By Wendell Barnhouse | firstname.lastname@example.org
OKLAHOMA CITY, Okla. – The month of May has been an elevator ride for Kansas. The Jayhawks have been up, down and now they’re back up.
“We’ve been grinding all season,” coach Ritch Price said. “We swept Baylor and thought we’d play our way in (to the NCAA tournament) then we lost six in a row and played our way out. We came here determined to play our way back in.
I’ll be disappointed if we don’t get in now. I have a hard time believing they won’t take four teams from our conference. That would be a crime.”
Kansas (34-24) is now in position to leave no doubt. The Jayhawks defeated TCU, 4-0, Saturday night, to finish 3-0 in Pool Two and advance to the title game Sunday in the Phillips 66 Big 12 Baseball Championship. KU will try to become the second straight No. 6 seed to win the title. The Jayhawks will face Oklahoma, making its second consecutive appearance in the championship game.
The Jayhawks were in a win-or-go-home situation against the seventh-seeded Horned Frogs (29-28). A TCU victory would have created a three-way tie – West Virginia, the Frogs and the Jayhawks all would have been 2-1. The tiebreaker would have gone to the Mountaineers.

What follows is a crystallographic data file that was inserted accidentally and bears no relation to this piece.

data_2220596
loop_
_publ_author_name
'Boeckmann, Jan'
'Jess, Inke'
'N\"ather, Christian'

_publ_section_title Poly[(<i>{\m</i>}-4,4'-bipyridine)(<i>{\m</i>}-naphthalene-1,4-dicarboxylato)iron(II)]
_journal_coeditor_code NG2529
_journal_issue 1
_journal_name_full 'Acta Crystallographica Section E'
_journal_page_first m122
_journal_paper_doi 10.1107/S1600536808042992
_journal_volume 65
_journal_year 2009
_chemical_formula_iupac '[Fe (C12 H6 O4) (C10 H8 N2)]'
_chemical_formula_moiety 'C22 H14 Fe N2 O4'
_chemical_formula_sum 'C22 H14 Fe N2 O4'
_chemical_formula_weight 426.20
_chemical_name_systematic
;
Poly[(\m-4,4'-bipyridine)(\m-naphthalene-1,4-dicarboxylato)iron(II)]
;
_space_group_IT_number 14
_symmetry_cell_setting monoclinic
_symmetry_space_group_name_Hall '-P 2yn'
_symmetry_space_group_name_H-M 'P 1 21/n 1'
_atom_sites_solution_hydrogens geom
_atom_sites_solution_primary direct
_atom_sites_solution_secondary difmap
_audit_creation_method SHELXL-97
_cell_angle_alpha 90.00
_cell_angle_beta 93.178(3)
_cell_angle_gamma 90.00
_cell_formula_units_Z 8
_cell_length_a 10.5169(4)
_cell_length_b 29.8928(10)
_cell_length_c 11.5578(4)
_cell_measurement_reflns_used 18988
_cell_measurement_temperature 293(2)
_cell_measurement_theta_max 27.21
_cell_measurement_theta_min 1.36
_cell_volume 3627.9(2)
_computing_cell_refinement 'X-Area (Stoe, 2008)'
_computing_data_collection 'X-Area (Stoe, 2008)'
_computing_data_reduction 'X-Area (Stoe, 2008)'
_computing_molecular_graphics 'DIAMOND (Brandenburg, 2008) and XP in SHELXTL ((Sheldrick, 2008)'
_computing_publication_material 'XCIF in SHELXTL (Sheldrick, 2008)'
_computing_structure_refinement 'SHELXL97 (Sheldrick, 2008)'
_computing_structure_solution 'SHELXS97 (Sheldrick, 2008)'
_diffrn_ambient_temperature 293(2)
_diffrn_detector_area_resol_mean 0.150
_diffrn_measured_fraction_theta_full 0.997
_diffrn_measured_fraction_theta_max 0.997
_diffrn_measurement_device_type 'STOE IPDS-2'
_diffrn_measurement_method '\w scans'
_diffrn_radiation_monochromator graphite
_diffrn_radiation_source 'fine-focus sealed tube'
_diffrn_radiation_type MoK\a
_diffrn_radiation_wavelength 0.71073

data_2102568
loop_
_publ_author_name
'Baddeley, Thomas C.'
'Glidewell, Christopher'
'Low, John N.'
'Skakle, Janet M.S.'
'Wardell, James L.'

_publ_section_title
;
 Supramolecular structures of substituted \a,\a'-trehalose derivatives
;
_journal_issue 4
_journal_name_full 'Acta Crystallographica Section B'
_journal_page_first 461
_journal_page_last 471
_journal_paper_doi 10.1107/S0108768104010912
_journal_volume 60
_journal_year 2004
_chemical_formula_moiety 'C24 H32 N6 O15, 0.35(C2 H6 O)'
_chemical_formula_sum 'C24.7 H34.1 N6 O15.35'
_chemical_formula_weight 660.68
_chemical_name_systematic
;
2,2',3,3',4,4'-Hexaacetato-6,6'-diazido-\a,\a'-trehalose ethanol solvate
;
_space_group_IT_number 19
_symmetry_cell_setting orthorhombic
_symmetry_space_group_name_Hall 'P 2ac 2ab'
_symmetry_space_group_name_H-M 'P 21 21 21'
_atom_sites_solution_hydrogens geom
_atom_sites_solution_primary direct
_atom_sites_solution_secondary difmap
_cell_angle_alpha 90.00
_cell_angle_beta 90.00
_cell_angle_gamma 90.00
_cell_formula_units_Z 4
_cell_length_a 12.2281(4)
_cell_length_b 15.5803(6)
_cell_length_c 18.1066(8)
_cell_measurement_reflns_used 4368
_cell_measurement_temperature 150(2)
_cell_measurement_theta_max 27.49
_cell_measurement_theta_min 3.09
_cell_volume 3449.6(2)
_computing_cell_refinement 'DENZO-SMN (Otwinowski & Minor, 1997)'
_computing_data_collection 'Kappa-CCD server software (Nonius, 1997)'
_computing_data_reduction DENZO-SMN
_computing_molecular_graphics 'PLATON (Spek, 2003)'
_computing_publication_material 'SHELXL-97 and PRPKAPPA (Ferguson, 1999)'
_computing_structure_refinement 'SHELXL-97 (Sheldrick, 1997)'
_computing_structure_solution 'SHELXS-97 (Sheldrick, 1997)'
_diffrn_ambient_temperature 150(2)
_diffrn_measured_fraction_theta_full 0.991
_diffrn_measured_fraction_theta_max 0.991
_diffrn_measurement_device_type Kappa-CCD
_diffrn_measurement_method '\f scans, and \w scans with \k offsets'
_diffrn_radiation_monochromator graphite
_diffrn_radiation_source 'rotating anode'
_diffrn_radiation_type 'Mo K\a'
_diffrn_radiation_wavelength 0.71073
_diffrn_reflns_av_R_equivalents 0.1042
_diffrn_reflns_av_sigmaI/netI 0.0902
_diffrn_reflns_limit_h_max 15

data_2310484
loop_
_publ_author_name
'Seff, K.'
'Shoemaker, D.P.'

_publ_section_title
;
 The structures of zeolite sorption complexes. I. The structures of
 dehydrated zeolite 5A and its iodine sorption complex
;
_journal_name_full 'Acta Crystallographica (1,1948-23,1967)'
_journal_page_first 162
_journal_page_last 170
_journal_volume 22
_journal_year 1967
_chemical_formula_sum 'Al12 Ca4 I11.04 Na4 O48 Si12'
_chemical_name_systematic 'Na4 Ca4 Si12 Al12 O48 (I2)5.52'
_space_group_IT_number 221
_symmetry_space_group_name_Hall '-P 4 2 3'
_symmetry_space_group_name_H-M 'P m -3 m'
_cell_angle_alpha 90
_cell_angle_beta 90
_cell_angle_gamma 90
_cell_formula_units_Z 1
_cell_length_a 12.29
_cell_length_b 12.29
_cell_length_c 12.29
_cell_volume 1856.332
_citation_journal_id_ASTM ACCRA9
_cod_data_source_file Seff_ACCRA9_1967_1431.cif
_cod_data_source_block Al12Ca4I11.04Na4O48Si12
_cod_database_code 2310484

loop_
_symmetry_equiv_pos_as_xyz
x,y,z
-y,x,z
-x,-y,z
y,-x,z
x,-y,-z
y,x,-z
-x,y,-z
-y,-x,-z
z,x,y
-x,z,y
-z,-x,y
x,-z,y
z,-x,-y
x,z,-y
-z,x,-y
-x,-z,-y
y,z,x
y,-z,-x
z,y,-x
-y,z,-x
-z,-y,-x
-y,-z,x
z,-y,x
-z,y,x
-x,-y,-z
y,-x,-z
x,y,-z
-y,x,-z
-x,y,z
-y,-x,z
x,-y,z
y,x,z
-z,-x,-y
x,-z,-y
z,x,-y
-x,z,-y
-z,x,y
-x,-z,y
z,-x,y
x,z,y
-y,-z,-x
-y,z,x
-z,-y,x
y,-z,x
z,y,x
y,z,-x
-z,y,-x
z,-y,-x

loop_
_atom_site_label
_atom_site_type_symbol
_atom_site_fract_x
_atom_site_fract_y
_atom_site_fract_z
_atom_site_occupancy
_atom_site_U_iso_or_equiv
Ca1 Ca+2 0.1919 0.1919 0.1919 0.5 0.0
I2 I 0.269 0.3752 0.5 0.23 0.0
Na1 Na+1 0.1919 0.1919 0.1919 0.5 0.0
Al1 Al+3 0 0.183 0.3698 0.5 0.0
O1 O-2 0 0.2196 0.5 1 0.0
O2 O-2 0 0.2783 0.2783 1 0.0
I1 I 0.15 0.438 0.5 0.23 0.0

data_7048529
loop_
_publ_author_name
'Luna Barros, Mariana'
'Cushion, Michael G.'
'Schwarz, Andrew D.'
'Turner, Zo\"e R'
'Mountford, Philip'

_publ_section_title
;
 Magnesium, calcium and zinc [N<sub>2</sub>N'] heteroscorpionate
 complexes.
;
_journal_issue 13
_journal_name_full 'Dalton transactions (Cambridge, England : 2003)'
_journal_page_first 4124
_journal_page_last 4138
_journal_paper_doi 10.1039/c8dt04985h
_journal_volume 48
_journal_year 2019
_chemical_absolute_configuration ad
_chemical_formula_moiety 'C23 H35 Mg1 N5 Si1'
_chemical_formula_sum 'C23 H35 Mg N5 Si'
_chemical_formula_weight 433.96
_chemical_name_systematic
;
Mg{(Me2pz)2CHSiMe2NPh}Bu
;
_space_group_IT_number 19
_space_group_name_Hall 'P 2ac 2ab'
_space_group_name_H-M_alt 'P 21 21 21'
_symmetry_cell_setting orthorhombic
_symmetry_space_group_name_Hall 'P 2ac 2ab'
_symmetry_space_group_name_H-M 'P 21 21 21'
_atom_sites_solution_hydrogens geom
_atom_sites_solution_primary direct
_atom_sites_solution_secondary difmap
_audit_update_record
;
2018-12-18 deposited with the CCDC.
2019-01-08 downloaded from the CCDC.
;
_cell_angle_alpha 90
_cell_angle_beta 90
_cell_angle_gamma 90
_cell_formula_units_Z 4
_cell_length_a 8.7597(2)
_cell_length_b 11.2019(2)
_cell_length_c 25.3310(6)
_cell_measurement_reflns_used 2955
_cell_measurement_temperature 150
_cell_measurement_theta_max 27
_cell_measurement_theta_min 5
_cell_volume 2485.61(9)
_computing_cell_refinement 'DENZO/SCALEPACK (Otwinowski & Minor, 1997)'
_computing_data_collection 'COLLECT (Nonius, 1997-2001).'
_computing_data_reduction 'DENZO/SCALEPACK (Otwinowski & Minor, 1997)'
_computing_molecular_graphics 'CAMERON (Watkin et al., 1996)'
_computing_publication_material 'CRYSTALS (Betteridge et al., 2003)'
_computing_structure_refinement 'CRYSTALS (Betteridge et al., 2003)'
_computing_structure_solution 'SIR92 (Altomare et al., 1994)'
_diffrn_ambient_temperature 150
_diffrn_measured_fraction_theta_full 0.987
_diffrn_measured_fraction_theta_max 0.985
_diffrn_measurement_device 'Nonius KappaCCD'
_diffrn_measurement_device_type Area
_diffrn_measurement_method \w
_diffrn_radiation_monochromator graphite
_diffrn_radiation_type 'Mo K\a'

Instead, Kansas responded with a crisp performance and its third consecutive victory at Chickasaw Bricktown Ballpark. Robert Kahana pitched six solid innings for the victory and Jordan Piche’, the Big 12 newcomer of the year, worked out of a bases-loaded jam in the seventh and closed it out for his 12th save.
Kansas took a 1-0 lead in the third inning when shortstop Kevin Kuntz singled home a run. The Jayhawks added a run in the sixth on a wild pitch but failed to take advantage of a first-and-third situation with no outs. Michael Suiter’s two-run homer in the seventh provided more breathing room.
TCU came here having won 11 of its last 16 and hoping to make a run to Sunday to win the Big 12’s automatic bid. Instead, the Horned Frogs’ season is over.
“It’s not the way you want to go out,” TCU senior third baseman Jantzen Witte said. “This was my last game as a Frog and I tried to treat it as such. How I’m feeling? Not great.”
“This is uncharted territory, for our program and me personally,” said TCU coach Jim Schlossnagle, who has had a team reach the NCAAs every year since 2002. “It was a meaningless game for us but I told our players if you love this sport there are no meaningless games. The results weren’t good, we competed and played hard. We couldn’t get a big hit.”